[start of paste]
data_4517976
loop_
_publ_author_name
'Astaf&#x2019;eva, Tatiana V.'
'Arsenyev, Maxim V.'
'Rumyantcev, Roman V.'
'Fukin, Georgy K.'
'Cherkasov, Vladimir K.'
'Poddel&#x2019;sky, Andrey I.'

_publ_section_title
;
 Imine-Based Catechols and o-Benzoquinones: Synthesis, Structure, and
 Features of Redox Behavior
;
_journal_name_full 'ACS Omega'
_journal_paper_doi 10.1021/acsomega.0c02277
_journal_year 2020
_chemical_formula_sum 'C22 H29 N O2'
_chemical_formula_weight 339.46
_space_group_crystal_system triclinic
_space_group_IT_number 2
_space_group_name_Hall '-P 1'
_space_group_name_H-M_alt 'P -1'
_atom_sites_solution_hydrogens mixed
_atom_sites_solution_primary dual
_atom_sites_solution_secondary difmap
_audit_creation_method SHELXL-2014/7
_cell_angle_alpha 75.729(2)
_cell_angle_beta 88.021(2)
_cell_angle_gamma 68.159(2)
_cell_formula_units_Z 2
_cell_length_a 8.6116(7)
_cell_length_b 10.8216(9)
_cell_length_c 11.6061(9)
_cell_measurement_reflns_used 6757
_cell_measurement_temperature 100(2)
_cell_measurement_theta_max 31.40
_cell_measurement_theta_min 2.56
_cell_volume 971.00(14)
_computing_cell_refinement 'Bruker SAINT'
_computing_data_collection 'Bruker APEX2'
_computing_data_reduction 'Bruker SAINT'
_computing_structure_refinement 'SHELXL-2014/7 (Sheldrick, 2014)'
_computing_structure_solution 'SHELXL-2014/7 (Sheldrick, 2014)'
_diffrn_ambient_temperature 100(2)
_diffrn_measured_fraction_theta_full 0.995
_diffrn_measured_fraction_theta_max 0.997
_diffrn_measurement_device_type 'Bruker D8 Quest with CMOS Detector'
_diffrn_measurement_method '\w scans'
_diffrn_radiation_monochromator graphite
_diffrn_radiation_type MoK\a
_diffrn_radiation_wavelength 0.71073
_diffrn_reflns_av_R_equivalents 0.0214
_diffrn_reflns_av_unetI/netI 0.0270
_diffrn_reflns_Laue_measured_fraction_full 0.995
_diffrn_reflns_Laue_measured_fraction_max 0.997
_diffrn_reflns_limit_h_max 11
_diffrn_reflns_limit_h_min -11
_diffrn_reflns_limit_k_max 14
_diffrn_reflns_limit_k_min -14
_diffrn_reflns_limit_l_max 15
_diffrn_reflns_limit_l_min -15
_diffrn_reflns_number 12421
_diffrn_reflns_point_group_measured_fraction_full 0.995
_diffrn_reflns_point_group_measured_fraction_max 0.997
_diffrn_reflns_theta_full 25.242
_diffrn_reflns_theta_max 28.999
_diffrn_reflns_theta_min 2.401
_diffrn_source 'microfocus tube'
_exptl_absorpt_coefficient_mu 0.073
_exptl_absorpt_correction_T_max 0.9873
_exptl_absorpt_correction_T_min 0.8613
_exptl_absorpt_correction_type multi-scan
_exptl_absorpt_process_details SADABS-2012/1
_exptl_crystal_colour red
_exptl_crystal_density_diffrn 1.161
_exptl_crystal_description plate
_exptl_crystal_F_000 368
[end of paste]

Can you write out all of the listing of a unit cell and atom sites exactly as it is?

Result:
data_4517976
loop_
_publ_author_name
'Astaf&#x2019;eva, Tatiana V.'
'Arsenyev, Maxim V.'
'Rumyantcev, Roman V.'
'Fukin, Georgy K.'
'Cherkasov, Vladimir K.'
'Poddel&#x2019;sky, Andrey I.'

_publ_section_title
;
 Imine-Based Catechols and o-Benzoquinones: Synthesis, Structure, and
 Features of Redox Behavior
;
_journal_name_full 'ACS Omega'
_journal_paper_doi 10.1021/acsomega.0c02277
_journal_year 2020
_chemical_formula_sum 'C22 H29 N O2'
_chemical_formula_weight 339.46
_space_group_crystal_system triclinic
_space_group_IT_number 2
_space_group_name_Hall '-P 1'
_space_group_name_H-M_alt 'P -1'
_atom_sites_solution_hydrogens mixed
_atom_sites_solution_primary dual
_atom_sites_solution_secondary difmap
_audit_creation_method SHELXL-2014/7
_cell_angle_alpha 75.729(2)
_cell_angle_beta 88.021(2)
_cell_angle_gamma 68.159(2)
_cell_formula_units_Z 2
_cell_length_a 8.6116(7)
_cell_length_b 10.8216(9)
_cell_length_c 11.6061(9)
_cell_measurement_reflns_used 6757
_cell_measurement_temperature 100(2)
_cell_measurement_theta_max 31.40
_cell_measurement_theta_min 2.56
_cell_volume 971.00(14)
_computing_cell_refinement 'Bruker SAINT'
_computing_data_collection 'Bruker APEX2'
_computing_data_reduction 'Bruker SAINT'
_computing_structure_refinement 'SHELXL-2014/7 (Sheldrick, 2014)'
_computing_structure_solution 'SHELXL-2014/7 (Sheldrick, 2014)'
_diffrn_ambient_temperature 100(2)
_diffrn_measured_fraction_theta_full 0.995
_diffrn_measured_fraction_theta_max 0.997
_diffrn_measurement_device_type 'Bruker D8 Quest with CMOS Detector'
_diffrn_measurement_method '\w scans'
_diffrn_radiation_monochromator graphite
_diffrn_radiation_type MoK\a
_diffrn_radiation_wavelength 0.71073
_diffrn_reflns_av_R_equivalents 0.0214
_diffrn_reflns_av_unetI/netI 0.0270
_diffrn_reflns_Laue_measured_fraction_full 0.995
_diffrn_reflns_Laue_measured_fraction_max 0.997
_diffrn_reflns_limit_h_max 11
_diffrn_reflns_limit_h_min -11
_diffrn_reflns_limit_k_max 14
_diffrn_reflns_limit_k_min -14
_diffrn_reflns_limit_l_max 15
_diffrn_reflns_limit_l_min -15
_diffrn_reflns_number 12421
_diffrn_reflns_point_group_measured_fraction_full 0.995
_diffrn_reflns_point_group_measured_fraction_max 0.997
_diffrn_reflns_theta_full 25.242
_diffrn_reflns_theta_max 28.999
_diffrn_reflns_theta_min 2.401
_diffrn_source 'microfocus tube'
_exptl_absorpt_coefficient_mu 0.073
_exptl_absorpt_correction_T_max 0.9873
_exptl_absorpt_correction_T_min 0.8613
_exptl_absorpt_correction_type multi-scan
_exptl_absorpt_process_details SADABS-2012/1
_exptl_crystal_colour red
_exptl_crystal_density_diffrn 1.161
_exptl_crystal_description plate
_exptl_crystal_F_000 368